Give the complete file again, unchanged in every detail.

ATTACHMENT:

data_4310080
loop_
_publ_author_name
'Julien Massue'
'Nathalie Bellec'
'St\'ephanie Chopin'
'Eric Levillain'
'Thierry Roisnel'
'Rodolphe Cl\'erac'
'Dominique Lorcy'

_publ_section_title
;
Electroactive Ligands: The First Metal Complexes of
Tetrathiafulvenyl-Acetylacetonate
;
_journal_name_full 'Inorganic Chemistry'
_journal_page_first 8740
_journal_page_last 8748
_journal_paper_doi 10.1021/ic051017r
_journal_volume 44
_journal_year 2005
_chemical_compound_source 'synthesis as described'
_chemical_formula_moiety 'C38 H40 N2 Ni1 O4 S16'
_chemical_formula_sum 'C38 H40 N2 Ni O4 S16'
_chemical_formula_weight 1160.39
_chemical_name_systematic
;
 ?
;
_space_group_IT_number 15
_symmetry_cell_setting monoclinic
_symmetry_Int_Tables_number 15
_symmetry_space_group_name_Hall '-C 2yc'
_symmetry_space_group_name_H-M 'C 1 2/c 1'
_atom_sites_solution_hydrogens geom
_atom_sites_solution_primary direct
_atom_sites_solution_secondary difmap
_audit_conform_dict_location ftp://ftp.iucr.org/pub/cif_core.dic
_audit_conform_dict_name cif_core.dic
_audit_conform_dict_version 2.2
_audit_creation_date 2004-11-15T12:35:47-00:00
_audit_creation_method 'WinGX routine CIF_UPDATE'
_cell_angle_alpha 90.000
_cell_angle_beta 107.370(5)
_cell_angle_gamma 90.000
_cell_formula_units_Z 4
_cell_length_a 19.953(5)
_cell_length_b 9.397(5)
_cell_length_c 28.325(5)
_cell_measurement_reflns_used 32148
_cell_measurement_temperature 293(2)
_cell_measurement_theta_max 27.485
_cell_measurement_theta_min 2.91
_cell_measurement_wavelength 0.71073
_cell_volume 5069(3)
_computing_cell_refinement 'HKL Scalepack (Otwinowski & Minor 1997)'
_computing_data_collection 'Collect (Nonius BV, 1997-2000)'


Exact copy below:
data_4310080
loop_
_publ_author_name
'Julien Massue'
'Nathalie Bellec'
'St\'ephanie Chopin'
'Eric Levillain'
'Thierry Roisnel'
'Rodolphe Cl\'erac'
'Dominique Lorcy'

_publ_section_title
;
Electroactive Ligands: The First Metal Complexes of
Tetrathiafulvenyl-Acetylacetonate
;
_journal_name_full 'Inorganic Chemistry'
_journal_page_first 8740
_journal_page_last 8748
_journal_paper_doi 10.1021/ic051017r
_journal_volume 44
_journal_year 2005
_chemical_compound_source 'synthesis as described'
_chemical_formula_moiety 'C38 H40 N2 Ni1 O4 S16'
_chemical_formula_sum 'C38 H40 N2 Ni O4 S16'
_chemical_formula_weight 1160.39
_chemical_name_systematic
;
 ?
;
_space_group_IT_number 15
_symmetry_cell_setting monoclinic
_symmetry_Int_Tables_number 15
_symmetry_space_group_name_Hall '-C 2yc'
_symmetry_space_group_name_H-M 'C 1 2/c 1'
_atom_sites_solution_hydrogens geom
_atom_sites_solution_primary direct
_atom_sites_solution_secondary difmap
_audit_conform_dict_location ftp://ftp.iucr.org/pub/cif_core.dic
_audit_conform_dict_name cif_core.dic
_audit_conform_dict_version 2.2
_audit_creation_date 2004-11-15T12:35:47-00:00
_audit_creation_method 'WinGX routine CIF_UPDATE'
_cell_angle_alpha 90.000
_cell_angle_beta 107.370(5)
_cell_angle_gamma 90.000
_cell_formula_units_Z 4
_cell_length_a 19.953(5)
_cell_length_b 9.397(5)
_cell_length_c 28.325(5)
_cell_measurement_reflns_used 32148
_cell_measurement_temperature 293(2)
_cell_measurement_theta_max 27.485
_cell_measurement_theta_min 2.91
_cell_measurement_wavelength 0.71073
_cell_volume 5069(3)
_computing_cell_refinement 'HKL Scalepack (Otwinowski & Minor 1997)'
_computing_data_collection 'Collect (Nonius BV, 1997-2000)'